Dr. Doyle: Some patients elect to wait because they want to continue to try on their own. If the patient is young, and the tests come back within normal ranges, waiting a few months won’t hurt her chances of becoming pregnant. We always discuss the risks and benefits of waiting early on in the process.

Others, like Sarah, are worried that treatments will be invasive. In truth, 50 percent of fertility treatments are low-tech. Treatment is always customized to a patient’s needs. After diagnosis, patients are presented with an array of options and given the probability of success with each.

Q: Are couples experiencing secondary infertility more likely to delay treatment?

Dr. Doyle: Yes. For parents experiencing secondary infertility, intervention can feel unnecessary. Parents with one or more kiddos already commonly think that if they’ve been pregnant before, they will be able to get pregnant again.

Delay for these parents can be just as damaging as for first-time parents. In fact, delaying treatment may be even more problematic for these couples because second-time parents are older than when they conceived their first child.

Q: Is timing still important once you start treatment?

Sarah: Because fertility is all about timing, you can’t necessarily dive right into the treatment process. The course of treatment is based on your menstrual cycle, so you might have to wait a bit, even if you’re ready to go after your first appointment.

Once you do start the fertility treatment process, it’s important that you stick to the timeline your fertility specialist suggests.

I keep close track of my appointments. And, surprisingly, I look forward to each and every one— even those that involve a needle—as each one lets me know how the process is going and keeps my pursuit of having a baby moving forward.

Q: How much will delaying fertility treatment affect someone’s likelihood to conceive?

Dr. Doyle: Honestly, it depends. Your age and your test results will determine how significantly a delay will impact your likelihood of a successful pregnancy.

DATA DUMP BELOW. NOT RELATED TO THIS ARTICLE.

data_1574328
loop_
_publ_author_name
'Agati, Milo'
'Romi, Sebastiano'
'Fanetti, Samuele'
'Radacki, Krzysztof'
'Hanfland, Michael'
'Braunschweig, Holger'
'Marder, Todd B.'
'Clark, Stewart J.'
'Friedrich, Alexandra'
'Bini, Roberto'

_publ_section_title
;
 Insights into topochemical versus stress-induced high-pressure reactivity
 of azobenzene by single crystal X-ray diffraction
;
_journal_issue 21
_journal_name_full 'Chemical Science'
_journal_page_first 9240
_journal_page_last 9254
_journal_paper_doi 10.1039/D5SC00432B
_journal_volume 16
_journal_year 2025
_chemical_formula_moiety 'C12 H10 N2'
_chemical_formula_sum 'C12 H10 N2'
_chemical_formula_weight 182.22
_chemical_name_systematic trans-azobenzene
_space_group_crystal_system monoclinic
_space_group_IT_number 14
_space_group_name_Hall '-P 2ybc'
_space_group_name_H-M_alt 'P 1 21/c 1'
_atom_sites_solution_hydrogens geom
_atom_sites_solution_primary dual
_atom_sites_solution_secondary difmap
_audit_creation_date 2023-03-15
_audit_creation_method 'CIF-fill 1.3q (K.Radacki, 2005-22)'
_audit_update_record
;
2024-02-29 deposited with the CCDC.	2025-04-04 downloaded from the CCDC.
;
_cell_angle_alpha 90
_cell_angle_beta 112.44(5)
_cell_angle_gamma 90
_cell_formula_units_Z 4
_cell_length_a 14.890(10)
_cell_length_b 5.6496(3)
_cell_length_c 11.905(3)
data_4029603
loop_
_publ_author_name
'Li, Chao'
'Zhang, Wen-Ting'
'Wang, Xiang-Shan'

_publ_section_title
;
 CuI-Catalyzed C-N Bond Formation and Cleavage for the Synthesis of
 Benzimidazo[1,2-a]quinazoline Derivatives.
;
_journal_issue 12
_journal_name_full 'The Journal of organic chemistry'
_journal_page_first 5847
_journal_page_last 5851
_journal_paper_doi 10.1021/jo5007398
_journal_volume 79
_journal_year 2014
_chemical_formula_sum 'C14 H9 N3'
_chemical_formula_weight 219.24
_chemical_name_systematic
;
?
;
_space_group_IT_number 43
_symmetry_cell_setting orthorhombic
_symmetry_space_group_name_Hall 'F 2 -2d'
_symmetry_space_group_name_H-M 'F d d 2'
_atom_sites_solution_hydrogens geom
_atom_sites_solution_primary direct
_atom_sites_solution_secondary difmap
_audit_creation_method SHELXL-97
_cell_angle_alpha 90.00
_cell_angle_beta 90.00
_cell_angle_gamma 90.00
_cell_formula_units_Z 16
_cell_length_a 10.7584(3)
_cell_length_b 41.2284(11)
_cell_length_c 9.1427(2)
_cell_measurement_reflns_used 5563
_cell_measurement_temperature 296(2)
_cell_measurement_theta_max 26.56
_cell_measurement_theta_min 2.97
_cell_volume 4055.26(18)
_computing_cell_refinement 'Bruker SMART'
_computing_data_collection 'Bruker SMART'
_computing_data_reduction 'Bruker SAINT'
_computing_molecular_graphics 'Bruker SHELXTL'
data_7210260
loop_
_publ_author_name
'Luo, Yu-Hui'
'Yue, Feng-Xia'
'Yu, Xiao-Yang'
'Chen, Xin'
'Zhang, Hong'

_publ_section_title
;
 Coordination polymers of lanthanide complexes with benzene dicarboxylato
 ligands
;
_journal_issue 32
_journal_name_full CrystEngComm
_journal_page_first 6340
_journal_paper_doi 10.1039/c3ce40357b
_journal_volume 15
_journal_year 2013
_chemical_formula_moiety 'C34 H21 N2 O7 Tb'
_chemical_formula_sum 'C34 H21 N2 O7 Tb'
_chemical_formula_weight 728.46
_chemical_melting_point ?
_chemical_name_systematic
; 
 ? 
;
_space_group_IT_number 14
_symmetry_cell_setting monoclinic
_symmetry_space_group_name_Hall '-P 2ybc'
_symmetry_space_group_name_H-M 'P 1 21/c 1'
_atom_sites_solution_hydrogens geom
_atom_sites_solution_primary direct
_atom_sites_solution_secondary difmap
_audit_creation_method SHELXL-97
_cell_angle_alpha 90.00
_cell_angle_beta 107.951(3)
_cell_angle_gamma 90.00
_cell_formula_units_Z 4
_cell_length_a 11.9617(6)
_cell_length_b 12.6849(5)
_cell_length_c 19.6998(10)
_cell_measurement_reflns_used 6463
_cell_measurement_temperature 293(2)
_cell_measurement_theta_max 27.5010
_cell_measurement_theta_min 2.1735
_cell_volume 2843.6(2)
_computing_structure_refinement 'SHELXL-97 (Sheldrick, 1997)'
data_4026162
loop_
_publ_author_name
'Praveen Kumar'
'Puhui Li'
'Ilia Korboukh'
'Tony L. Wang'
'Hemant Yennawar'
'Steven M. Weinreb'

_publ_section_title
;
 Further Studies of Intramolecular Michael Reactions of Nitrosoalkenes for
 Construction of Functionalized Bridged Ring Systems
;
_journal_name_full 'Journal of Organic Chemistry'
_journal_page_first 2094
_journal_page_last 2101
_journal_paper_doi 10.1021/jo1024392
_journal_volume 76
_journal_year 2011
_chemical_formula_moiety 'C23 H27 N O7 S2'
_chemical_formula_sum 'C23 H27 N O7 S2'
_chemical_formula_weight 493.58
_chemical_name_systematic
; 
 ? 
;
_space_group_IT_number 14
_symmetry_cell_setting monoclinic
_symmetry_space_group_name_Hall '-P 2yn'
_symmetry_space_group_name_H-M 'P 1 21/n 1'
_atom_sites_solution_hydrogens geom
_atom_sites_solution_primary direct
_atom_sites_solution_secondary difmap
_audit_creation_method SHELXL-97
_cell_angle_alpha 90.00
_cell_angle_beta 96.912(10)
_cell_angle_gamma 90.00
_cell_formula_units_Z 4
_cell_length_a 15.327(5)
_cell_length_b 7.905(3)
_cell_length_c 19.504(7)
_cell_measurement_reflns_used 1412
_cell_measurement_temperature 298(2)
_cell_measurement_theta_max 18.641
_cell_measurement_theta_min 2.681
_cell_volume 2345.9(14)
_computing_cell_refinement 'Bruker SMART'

Delaying treatment may also mean that you may have to use more advanced techniques to achieve a pregnancy, which will increase your costs.

“There can be options in patients who are older, as long as we move more aggressively in terms of their treatment,” reminds Arthur W. Sagoskin, M.D., Co-founder of Shady Grove Fertility.

Testing is easy and will give you the information you and your doctor need to make an informed decision.

Start the conversation with your physician about the testing process. A series of simple tests (three for the female and one for the male) will pinpoint your fertility challenges and help determine the course of treatment.

Delaying an appointment means allowing doors to close that may have otherwise been open to you. Because age plays such a critical role in fertility, you will never be more fertile than you are today. Seize the day and get on the road to parenthood.


fertility treatment
Joseph Doyle, M.D.
fertility treatment
Arthur Sagoskin, M.D.


Medical Contribution by Joseph Doyle, M.D., and Arthur Sagoskin, M.D., of Shady Grove Fertility’s Rockville, MD location

Shady Grove Fertility is ready to help you learn how to put time on your side. Call 1-877-971-7755 or click here to schedule an appointment with Dr. Doyle, Dr. Sagoskin, or one of our other 37 fertility specialists.

At Shady Grove Fertility, we’re here to give you the caring support you deserve as you start or grow your family. As a leading fertility and IVF center of excellence, we offer patients individualized careinnovative financial optionsover 30 accepted insurance plans, and pregnancy rates among the highest of all national centers. We offer patients the convenience of 19 full-service and 6 satellite locations across Maryland, Pennsylvania, Virginia, and Washington, D.C. More than 1,700 physicians choose Shady Grove Fertility to refer their patients, and more than 96 percent of our patients say they would recommend Shady Grove Fertility’s 35+ physicians to a friend. With 10 Shady Grove Fertility babies born each day, your dream of starting or growing your family is within reach.